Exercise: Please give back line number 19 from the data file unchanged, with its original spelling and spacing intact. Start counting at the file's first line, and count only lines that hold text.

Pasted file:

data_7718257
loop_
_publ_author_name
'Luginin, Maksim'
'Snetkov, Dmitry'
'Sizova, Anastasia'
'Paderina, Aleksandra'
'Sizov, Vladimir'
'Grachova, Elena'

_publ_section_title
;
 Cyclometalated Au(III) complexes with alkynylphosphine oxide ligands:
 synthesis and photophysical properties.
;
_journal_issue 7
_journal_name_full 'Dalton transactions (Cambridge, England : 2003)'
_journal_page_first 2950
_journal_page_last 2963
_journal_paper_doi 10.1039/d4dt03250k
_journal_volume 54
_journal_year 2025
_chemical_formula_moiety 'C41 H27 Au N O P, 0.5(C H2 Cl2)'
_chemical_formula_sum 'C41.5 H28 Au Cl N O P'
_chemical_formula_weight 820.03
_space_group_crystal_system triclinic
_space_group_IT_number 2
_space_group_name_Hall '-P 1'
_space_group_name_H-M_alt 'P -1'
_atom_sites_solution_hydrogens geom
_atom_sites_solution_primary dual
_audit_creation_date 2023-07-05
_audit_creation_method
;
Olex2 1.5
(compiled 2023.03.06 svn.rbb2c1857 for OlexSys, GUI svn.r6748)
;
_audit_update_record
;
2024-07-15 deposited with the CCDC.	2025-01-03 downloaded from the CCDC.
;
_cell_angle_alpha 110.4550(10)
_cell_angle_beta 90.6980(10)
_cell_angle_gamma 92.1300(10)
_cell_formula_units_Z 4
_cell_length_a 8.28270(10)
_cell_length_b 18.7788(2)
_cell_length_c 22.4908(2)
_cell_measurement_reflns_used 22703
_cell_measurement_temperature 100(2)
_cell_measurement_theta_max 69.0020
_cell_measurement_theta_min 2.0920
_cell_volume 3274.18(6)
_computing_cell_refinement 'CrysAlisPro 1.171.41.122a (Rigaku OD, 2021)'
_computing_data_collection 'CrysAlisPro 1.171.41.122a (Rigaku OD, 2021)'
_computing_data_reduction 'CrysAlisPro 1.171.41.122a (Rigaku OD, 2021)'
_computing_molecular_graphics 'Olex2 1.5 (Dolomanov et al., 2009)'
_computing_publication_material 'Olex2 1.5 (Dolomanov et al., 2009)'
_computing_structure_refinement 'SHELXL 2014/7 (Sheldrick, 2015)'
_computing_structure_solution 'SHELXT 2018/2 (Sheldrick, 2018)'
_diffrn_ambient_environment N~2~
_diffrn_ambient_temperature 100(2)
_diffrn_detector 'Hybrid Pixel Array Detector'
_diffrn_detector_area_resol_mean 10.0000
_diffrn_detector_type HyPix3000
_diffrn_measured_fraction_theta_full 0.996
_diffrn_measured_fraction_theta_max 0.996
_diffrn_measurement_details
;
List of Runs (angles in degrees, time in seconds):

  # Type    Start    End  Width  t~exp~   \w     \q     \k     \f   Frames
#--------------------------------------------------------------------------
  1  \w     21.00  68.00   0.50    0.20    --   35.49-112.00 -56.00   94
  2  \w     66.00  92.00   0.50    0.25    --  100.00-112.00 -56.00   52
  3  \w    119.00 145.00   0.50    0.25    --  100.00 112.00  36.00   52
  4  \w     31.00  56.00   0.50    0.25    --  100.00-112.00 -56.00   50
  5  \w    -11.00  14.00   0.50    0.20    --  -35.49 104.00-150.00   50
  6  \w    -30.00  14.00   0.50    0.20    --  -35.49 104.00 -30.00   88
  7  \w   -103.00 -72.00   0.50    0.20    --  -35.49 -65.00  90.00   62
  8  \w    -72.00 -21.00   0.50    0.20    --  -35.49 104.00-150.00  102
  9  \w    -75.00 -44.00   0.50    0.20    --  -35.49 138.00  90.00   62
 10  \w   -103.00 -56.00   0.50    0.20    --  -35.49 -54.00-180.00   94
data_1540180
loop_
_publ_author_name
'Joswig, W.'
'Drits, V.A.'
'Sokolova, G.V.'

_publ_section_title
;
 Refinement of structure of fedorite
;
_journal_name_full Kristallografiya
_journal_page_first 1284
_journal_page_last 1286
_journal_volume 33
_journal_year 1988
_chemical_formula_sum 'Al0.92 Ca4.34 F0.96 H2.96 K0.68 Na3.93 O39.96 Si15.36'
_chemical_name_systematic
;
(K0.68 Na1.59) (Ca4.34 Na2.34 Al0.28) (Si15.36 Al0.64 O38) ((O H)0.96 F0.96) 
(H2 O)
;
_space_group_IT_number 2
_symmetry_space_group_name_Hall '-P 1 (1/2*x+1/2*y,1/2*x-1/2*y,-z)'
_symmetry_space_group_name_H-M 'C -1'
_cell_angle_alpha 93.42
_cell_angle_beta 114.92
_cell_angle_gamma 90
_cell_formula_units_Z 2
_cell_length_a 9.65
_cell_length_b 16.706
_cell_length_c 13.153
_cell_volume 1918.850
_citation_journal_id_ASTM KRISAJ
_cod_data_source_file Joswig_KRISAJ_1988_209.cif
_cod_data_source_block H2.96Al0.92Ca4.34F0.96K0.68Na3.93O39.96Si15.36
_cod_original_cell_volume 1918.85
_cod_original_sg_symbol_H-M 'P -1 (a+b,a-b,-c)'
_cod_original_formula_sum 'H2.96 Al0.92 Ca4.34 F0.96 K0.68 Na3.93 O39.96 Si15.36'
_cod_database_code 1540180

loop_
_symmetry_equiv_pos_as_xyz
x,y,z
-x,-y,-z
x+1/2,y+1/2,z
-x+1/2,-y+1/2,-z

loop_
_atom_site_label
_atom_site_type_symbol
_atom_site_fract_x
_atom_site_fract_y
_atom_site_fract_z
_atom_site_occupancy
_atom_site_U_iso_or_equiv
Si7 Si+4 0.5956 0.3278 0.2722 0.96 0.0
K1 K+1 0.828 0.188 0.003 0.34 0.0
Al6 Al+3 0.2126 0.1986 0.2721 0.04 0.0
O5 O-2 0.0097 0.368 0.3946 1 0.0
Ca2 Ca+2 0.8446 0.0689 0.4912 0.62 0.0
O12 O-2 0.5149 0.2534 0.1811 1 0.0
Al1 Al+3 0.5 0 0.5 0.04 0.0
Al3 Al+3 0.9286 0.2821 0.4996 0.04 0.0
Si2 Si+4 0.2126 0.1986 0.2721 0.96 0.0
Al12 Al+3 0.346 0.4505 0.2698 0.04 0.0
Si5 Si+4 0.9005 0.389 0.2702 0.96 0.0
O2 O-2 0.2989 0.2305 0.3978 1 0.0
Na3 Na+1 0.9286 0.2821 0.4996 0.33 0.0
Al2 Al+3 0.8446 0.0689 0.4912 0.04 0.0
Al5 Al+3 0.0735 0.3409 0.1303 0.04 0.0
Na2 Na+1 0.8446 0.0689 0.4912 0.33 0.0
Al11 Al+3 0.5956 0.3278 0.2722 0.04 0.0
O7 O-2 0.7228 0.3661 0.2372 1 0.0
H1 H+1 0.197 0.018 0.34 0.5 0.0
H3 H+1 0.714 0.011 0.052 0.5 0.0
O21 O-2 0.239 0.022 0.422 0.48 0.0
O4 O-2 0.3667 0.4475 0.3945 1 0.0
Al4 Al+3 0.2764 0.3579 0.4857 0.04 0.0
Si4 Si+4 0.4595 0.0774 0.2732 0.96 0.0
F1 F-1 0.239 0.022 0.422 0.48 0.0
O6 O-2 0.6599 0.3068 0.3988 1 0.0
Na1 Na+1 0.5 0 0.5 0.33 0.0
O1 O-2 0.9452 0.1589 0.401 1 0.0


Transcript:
_journal_paper_doi 10.1039/d4dt03250k